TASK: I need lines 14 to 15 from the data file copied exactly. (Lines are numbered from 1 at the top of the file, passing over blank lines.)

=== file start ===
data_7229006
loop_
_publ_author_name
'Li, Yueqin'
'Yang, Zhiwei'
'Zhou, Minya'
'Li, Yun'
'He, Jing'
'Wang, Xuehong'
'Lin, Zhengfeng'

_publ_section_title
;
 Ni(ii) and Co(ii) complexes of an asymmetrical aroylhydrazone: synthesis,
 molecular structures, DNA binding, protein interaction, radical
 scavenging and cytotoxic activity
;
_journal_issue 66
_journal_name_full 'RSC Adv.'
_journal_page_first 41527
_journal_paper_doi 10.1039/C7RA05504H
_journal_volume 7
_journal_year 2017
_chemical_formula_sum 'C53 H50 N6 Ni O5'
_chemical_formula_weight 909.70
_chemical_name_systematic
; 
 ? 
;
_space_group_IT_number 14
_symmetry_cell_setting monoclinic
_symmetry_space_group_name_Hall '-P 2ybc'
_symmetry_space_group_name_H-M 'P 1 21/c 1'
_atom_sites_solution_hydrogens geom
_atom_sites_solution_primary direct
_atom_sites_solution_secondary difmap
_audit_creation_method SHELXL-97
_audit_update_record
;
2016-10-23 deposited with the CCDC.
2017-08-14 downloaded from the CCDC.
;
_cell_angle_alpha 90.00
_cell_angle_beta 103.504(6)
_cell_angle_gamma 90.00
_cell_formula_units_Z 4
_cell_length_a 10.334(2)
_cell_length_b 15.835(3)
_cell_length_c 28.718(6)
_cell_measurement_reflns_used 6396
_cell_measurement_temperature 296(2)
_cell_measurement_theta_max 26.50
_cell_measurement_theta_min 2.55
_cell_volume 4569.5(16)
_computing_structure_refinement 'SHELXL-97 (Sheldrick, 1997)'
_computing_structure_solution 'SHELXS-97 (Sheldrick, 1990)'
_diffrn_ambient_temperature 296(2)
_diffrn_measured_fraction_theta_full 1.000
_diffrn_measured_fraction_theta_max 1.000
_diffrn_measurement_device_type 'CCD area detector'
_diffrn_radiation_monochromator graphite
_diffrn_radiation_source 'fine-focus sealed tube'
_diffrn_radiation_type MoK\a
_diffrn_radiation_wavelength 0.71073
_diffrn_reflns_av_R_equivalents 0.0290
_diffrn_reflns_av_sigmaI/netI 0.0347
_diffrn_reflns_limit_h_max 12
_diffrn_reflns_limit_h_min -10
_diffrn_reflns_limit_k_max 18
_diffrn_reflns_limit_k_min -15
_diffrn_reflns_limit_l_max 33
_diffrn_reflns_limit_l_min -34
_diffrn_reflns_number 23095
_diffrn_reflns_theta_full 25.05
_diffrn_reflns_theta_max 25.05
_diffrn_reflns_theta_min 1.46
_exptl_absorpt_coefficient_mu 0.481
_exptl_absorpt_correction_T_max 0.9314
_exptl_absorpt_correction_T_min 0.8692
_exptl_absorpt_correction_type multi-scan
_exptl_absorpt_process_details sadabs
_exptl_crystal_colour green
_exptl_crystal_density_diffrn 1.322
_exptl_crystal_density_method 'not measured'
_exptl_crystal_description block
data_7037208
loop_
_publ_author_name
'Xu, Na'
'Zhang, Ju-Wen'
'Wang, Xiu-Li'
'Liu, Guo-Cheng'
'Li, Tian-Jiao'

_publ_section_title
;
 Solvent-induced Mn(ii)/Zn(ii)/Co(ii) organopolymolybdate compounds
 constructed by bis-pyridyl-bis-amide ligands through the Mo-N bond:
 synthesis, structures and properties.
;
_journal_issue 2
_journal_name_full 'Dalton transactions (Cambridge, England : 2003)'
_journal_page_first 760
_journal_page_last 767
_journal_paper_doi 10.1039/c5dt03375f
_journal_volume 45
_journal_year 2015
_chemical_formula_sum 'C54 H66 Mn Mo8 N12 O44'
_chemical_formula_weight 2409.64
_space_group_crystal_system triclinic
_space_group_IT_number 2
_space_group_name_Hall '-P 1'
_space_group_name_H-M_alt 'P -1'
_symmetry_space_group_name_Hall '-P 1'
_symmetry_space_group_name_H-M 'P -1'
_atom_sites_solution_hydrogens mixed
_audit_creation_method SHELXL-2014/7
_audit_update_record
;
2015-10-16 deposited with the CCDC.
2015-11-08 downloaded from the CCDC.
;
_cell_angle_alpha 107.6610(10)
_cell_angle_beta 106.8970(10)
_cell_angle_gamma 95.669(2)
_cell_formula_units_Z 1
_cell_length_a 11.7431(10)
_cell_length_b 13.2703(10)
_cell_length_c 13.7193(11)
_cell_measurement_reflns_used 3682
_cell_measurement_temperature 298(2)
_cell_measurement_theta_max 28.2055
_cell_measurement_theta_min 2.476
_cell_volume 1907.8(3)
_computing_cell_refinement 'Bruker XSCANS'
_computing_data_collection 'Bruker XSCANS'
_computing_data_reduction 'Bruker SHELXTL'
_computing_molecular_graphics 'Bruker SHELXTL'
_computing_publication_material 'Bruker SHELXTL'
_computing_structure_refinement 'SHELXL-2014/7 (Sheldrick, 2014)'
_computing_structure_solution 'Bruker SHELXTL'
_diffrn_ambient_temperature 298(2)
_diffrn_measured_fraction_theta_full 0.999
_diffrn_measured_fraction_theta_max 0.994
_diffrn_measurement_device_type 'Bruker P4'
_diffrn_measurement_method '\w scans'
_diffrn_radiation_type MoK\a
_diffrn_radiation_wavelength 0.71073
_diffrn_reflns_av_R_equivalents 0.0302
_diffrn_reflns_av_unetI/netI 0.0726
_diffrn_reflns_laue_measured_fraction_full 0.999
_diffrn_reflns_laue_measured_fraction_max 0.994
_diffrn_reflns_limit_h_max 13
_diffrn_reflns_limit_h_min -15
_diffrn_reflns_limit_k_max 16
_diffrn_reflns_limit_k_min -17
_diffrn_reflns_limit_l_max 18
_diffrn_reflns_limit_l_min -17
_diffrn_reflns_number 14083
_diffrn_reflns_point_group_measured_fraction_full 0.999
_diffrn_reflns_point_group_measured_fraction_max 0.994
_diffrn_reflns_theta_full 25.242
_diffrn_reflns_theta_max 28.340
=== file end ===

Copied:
 molecular structures, DNA binding, protein interaction, radical
 scavenging and cytotoxic activity